SoftBank Group Corp.’s (SFTBF) vision statement says, “The SoftBank Group's aim [is] to contribute to people's happiness through the Information Revolution, and to become 'the corporate group needed most by people around the world.' But simply because just a single company can't invent it all, investing in groundbreaking and revolutionary opportunities is arguably the only feasible way to become the corporate entity needed most by folks around the world. And SoftBank has invested in quite a number of revolutionary opportunities.

SoftBank Vision Fund

Last October, SoftBank announced its intention to establish an investment fund in collaboration with the Public Investment Fund of the Kingdom of Saudi Arabia, or PIF, with the aim of investing in the technology sector globally. The fund announced its first major close of over $93 billion on May 20, with SoftBank committing to invest about $28 billion in the fund. The investment commitments make the Vision Fund the largest technology investment fund in the world. PIF’s investment commitment to the fund wasn’t disclosed, but SoftBank had said when it first announced the establishment of the fund that the PIF would consider investing up to $45 billion in the fund over a five-year period. The iStuff maker Apple Inc. (AAPL​), Taiwan’s electronics contract manufacturer Foxconn, California-based chipmaker Qualcomm (QCOM), electronics manufacturer Sharp Corp. and the UAE state-owned holding company Mubadala also committed to invest in the fund.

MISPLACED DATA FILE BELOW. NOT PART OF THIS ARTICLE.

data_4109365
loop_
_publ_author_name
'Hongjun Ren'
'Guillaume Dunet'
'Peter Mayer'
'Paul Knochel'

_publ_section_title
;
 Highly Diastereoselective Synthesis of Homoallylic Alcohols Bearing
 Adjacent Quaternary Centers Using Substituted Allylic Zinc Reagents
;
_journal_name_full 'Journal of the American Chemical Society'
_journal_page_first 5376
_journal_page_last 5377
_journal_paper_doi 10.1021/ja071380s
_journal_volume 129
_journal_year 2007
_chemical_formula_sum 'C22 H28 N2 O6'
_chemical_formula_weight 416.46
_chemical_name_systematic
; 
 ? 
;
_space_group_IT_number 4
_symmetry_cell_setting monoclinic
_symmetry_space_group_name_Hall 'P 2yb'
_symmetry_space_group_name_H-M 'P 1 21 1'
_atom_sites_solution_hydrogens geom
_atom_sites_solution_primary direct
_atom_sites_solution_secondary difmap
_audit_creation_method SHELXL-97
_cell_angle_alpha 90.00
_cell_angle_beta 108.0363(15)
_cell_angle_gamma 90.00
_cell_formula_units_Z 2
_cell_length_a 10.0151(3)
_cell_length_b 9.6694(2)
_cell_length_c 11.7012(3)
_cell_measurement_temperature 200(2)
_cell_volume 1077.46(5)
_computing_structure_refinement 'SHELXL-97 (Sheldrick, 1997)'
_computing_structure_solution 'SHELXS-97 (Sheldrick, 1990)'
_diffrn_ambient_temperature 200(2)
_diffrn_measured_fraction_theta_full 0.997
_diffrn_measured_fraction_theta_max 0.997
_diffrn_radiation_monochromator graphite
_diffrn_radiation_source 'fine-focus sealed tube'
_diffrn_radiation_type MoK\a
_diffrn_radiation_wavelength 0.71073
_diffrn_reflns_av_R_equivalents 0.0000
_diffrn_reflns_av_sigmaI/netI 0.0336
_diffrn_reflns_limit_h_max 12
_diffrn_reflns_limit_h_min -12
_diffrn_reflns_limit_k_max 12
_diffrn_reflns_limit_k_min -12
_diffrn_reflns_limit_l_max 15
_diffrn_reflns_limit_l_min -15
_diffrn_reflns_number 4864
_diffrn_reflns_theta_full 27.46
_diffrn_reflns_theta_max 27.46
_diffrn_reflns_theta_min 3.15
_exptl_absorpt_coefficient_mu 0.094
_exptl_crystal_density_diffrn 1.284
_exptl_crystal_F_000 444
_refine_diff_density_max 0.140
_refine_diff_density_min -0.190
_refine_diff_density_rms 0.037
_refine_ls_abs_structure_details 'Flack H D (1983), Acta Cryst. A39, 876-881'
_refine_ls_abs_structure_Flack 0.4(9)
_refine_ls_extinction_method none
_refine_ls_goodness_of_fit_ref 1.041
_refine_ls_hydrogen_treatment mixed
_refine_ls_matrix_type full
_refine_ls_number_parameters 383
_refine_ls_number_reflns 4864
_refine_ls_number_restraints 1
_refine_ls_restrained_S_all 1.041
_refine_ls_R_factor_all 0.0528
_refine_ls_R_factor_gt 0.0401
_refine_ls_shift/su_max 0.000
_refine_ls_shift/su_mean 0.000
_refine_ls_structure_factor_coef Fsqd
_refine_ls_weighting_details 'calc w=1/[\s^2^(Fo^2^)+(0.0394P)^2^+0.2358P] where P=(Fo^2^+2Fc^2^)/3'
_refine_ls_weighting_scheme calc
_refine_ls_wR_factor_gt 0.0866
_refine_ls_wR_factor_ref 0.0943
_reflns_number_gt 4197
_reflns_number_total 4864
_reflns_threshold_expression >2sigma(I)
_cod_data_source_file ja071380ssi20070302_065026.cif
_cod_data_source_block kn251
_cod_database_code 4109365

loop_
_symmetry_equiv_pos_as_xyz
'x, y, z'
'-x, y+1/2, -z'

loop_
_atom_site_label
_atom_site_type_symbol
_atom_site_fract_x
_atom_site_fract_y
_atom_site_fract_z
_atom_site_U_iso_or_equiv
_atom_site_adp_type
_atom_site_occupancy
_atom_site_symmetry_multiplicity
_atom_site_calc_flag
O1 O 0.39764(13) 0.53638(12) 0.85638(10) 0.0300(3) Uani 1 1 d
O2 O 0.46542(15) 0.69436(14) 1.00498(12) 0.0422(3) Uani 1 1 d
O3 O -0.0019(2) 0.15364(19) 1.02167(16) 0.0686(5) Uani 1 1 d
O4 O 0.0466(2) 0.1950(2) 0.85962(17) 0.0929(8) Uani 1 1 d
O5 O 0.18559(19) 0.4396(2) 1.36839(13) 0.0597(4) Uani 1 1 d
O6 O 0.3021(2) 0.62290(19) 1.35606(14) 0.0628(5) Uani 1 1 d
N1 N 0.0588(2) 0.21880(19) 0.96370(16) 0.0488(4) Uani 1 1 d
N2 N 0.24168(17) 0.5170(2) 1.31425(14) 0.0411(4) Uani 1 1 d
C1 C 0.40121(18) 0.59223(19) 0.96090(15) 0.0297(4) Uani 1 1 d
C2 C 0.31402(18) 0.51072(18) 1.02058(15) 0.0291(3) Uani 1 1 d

Of the $28 billion investment commitment by SoftBank, about $8.2 billion would be an in-kind contribution of roughly 25 percent of SoftBank’s stake in the British semiconductor company ARM Holding Plc. SoftBank created the fund to invest in businesses that will lead the way in bringing about the next stage of the “information revolution.” SoftBank believes that such businesses require “patient long-term capital and visionary strategic investment partners,” who possess the resources to help them succeed.

The fund initiative is part of the SoftBank 2.0 move, in which SoftBank wishes to transform itself from just a Japan-focused internet and telecommunications company to a holding company that invests in evolving technologies globally. For instance, the fund is currently looking to invest in quantum computing, according to Bloomberg.

Acquisition of ARM Holdings

SoftBank acquired ARM Holdings last September for about $32 billion with objective of becoming a player in the internet of things, or IoT, revolution. ARM is the designer of the low-power chip architecture that powers about 95 percent of the world’s smartphones. The microprocessor designer, however, is also challenging Intel Corp.’s (INTC​) monopoly in the networking chips market, with plans to win about 45 percent of the market by 2020, up from a 15 percent market share in 2016.

ARM has also been devoting more resources into the development of chips for IoT, and its ability to design low-energy chip architectures comes as a huge advantage. Last October, the British company released what it called its “most comprehensive product suite ever to deliver new levels of security, efficiency, low-power connectivity and device life cycle management for the Internet of Things.”